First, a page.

C M Y K ATLANTA(AP) — SunTrust Banks Inc. said Friday that it returned to a profit in the second quarter as its loan portfolio improved and it set aside less money to cover charge-offs. The Southern regional bank reported net income of $174 million, or 33 cents per share, in the three months ended June 30, compared with a net loss of $56 million, or 11 cents per share, in the year-ago period. Analysts on average expected earnings of 31 cents per share, according to FactSet. Shares of Atlanta-based SunTrust rose 22 cents to $25.95 in early afternoon trading. SunTrust said its net charge-offs were $505 million in the quarter, which was down 30 percent from $722 million in the year-ago quarter. The decline came from across all loan segments, but particularly in the residential loans, the company said. The improvement allowed SunTrust to set aside less money for souring loans. The company said provisions for credit losses eased considerably to $392 million, down from $662 million a year ago. www.newssun.comNews-SunSunday, July 24, 2011Page 7A MARTIAL ARTS (pp); 3.639"; 3"; Black; main ff top right pg; 0 0 0 0 9 8 8 3 CENTRAL SECURITY; 5.542"; 5"; Black plus two; spot red & yellow, 7/17,24; 0 0 0 1 0 2 4 7 EDWARD JONES/ED BURNSIDE***; 5.542"; 10.5"; Black; make good; 0 0 0 1 0 4 2 3 BUSINESS If you’ve ever fallen far behind on paying your bills, you know what it’s like to dread whenever the phone rings: What if it’s another bill collector? Ignoring the call – like ignoring a toothache – is never a good idea. Sooner or later, you’re going to have to deal with the situation. According to Gail Cunningham, spokesperson for the National Foundation for Credit Counseling (NFCC), "Our 2011 Financial Literacy Survey found that most people – 68 percent – pay their bills on time. However, 28 percent said they experience difficulty making timely bill payments." Ideally, you should contact your lender as soon as you realize you may have difficulty paying a bill. They would much rather work out a repayment plan than enter the costly and time-consuming collections process. But, if that ship has already sailed, here are a few precautions you can take to protect your interests: You have certain rights whenever dealing with debt collectors. For example, collectors cannot harass you by: — Using abusive language or threatening violence or arrest. —Calling before 8 a.m. or after 9 p.m. — Falsely representing themselves as attorneys or government employees if they are not. — Threatening to sue you if they don’t intend to. — Contacting you at work if you tell them your employer disapproves. —Contacting others, except to verify where you live and work. —Revealing to others that you owe money. If a collection agency contacts you initially by phone, they must send written notice within five days stating how much you owe, the name of the creditor owed and how to file a dispute if you don’t agree. Once contacted, you should: — Get names of all persons calling and their agency, its address, phone and fax numbers. — Take detailed notes of all conversations, correspondence and pre-recorded calls, noting names, dates and times. — You may request that all subsequent contact be handled by mail. Send this request – and all further correspondence – by certified mail, return receipt requested. — Request that all conversations be followed-up in writing. — Document any false, misleading or harassing statements and include them in your correspondence. — Request full details about any debts the collector claims you owe, including dates, amounts, lender’s name, etc. — Instruct that you be the only person contacted, unless you want your attorney involved. — Retain all records indefinitely in case of future disputes. — Have all agreed-to repayment plan terms verified in writing, including promises to remove or adjust reports to your credit history. If you feel you’ve been targeted in error, tell the collection agency – in writing – that it has the wrong party and to stop contacting you. If they can’t provide proof, by law they must cease collection efforts. Unfortunately, it’s not uncommon for identity thieves to run up debt in someone else’s name and to have those unpaid debts eventually go into collection. That’s why it’s important to check your credit reports regularly and to report any errors or mistaken transactions immediately. You can order one free credit report a year from each of the three main credit bureaus through www.annualcreditreport.com. The Privacy Rights Clearinghouse’s “Debt Collection Practices: When Hardball Tactics Go Too Far,” offers great tips on navigating the debt-collection process, including your privacy rights, sample letters and where to turn for help (www.privacyrights.org/fs/fs27debtcoll.htm). Jason Alderman directs Visas financial education programs. Follow him on Twitter: www.twitter.com/PracticalMoney/. Debt collectors have strict rules they have to follow Personal Finance Jason Alderman By SAMANTHAGHOLAR sgholar@newssun.comSEBRING — Alternatives N Life is a new company aimed at giving smokers a logical alternative to cigarettes. Owners Nancy Proverb, Bill McClelland and Reggie Cooper are all former cigarette smokers who each have kicked tobacco through the use of the e-cigarette. Electronic cigarettes are the newest technology that allows smokers to kick their habits. “We need to make people more aware of this,” said Proverb. Each of the former smokers had smoked for decades and claim that the e-cigarette was the reason they each were able to quit. Alternative N Life hold informative workshops Monday evenings at 7 p.m. Anyone interested in gaining information or seeking help in trying to quit smoking is invited. The group is offering alternatives as well as helping with the transition. “People are scared of change and scared to use it, but they need to know this. They need to know we are here,” said McClelland. Alternatives N Life representatives can be reached at 471-2002 or 253-7868. Group offers alternatives, help with transition from smoking News-Sun photo by KATARASIMMONS T he e-cigarette is being offered as an alternative to traditional cigarette smoking by a newly formed group, Alternatives N Life. News-Sun photo by KATARASIMMONS Bill McClelland, Nancy Proverb, and Reggie Cooper formed Alternatives N Life and group promoting the use of the e-cigarette as an option for smokers who wish to quit or are in transition from smoking. SunTrust returns to profit in 2Q as loans improve NEWS-SUN€ 385-6155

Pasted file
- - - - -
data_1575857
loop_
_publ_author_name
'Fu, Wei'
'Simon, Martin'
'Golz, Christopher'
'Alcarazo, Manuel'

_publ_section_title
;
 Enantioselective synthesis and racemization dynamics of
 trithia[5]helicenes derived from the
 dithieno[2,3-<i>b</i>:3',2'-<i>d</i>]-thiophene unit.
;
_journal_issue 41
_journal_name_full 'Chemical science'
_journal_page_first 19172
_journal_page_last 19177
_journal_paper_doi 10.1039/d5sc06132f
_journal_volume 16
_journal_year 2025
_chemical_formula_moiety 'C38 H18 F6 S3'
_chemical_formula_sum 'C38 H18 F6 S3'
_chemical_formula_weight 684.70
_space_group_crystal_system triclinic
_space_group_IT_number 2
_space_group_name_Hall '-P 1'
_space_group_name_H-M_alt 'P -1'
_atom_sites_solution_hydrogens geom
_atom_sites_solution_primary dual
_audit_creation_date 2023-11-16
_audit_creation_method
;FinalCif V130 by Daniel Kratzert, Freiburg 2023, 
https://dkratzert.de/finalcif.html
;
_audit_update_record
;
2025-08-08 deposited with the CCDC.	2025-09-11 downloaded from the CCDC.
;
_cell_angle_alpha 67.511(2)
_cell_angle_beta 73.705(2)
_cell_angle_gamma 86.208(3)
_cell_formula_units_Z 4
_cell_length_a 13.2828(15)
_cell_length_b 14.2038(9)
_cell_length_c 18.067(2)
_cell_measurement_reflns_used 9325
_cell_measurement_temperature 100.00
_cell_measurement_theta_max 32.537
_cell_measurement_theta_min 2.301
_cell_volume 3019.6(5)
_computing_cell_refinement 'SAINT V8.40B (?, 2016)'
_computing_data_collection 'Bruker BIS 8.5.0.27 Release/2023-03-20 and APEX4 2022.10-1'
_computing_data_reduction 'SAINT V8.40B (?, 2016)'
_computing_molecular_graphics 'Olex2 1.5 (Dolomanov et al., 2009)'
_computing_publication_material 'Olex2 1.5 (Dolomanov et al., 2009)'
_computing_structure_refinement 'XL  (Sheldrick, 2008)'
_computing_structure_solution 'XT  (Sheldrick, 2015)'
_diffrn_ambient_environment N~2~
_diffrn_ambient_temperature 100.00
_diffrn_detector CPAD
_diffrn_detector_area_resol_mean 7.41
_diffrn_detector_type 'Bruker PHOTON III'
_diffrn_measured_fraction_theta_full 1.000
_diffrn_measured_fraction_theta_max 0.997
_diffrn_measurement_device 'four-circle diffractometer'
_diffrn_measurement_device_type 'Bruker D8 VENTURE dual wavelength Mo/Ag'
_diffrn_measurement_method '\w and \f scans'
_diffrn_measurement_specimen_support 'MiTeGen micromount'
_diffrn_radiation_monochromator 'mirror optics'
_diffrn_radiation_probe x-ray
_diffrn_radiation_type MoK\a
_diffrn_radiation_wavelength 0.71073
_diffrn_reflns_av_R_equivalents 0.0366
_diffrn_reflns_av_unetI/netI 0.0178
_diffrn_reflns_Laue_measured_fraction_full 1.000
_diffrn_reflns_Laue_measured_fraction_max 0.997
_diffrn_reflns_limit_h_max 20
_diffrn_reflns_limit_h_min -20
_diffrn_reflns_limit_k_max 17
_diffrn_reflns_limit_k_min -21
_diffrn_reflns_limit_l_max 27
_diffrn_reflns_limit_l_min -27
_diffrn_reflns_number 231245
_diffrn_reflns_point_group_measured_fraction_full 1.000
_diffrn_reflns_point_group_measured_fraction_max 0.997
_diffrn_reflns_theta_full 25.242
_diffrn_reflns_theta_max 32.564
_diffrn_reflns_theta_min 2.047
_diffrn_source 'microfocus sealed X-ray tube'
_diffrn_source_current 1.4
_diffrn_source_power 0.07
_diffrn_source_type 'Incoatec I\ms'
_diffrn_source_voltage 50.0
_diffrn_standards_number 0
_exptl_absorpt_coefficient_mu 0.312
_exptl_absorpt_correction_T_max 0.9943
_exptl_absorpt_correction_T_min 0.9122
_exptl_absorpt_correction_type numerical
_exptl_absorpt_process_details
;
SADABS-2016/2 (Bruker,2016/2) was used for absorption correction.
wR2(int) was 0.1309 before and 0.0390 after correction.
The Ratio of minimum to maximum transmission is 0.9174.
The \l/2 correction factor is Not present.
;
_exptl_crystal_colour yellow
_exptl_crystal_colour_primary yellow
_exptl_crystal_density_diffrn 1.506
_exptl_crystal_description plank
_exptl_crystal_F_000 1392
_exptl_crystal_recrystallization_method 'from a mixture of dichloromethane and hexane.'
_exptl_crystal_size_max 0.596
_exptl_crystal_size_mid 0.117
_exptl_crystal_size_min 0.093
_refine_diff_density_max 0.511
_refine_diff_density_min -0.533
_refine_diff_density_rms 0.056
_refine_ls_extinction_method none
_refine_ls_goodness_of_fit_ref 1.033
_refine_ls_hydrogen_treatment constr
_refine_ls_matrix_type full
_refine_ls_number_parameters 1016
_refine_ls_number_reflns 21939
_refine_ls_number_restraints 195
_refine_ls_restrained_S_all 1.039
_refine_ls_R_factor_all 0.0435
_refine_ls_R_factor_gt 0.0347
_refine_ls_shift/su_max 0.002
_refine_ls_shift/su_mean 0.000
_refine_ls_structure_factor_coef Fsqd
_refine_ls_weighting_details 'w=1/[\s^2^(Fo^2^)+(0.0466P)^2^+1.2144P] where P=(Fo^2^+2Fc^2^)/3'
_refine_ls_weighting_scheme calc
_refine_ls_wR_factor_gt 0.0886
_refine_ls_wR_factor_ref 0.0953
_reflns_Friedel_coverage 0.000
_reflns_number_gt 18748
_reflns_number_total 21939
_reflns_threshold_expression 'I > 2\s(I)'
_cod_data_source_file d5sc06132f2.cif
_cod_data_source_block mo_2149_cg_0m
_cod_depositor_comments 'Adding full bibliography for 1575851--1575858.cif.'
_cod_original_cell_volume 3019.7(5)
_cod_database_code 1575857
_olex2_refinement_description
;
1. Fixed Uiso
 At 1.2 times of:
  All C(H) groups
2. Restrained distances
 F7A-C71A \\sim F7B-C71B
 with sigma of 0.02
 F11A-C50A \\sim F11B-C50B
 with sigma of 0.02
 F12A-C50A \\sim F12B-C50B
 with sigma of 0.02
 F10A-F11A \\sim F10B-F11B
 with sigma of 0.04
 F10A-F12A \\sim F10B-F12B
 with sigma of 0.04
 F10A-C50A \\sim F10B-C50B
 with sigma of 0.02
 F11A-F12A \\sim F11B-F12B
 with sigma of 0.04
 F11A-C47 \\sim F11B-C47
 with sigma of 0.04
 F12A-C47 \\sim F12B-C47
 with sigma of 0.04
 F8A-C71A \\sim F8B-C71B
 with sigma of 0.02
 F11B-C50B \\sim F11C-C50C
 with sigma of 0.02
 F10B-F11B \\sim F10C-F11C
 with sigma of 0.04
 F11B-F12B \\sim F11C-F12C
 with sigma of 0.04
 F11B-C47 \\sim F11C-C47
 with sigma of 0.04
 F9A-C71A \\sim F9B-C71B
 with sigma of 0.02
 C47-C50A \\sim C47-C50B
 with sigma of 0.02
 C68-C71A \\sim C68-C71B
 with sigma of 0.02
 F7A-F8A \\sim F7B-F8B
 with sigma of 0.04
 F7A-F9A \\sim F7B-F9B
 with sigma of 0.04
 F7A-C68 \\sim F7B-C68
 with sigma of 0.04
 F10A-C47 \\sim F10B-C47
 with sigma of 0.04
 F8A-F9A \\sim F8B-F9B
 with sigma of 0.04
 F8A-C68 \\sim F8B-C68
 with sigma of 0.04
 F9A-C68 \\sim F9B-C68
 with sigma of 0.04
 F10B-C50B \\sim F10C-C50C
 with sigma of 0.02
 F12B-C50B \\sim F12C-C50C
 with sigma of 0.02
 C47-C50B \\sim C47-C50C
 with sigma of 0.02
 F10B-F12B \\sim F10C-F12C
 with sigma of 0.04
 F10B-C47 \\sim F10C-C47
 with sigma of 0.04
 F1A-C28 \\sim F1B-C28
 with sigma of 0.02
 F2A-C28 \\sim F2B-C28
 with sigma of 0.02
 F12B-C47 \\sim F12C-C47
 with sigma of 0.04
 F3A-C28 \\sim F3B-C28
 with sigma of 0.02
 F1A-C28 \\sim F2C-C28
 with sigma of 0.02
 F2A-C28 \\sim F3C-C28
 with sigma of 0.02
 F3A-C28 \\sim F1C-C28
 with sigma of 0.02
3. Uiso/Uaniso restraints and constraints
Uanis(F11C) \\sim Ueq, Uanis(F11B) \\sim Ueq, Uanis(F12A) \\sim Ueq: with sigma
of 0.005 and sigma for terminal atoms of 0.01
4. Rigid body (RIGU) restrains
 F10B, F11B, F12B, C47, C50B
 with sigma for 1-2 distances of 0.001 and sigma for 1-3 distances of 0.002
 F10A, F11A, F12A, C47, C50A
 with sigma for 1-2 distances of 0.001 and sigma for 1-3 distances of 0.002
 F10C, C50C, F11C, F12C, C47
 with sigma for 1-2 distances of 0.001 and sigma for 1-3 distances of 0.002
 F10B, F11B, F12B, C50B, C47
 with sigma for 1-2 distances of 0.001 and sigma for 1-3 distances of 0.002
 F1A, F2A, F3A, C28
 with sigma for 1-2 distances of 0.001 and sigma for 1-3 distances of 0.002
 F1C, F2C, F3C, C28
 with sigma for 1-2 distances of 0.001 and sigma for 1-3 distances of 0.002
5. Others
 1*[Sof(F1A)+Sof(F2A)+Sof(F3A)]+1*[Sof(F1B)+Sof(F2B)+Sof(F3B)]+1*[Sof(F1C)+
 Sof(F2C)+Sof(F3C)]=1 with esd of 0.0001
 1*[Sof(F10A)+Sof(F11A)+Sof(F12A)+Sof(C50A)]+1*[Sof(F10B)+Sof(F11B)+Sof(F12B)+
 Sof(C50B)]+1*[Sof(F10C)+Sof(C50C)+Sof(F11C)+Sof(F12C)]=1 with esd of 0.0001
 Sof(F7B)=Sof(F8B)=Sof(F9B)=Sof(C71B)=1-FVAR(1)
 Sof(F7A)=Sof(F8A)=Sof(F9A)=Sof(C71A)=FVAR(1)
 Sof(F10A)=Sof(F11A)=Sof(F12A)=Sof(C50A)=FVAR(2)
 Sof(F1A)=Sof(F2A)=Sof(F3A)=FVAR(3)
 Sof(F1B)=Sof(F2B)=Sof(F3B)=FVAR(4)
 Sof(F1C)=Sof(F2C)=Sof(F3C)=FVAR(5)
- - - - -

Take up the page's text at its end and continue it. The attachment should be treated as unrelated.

PAGE 8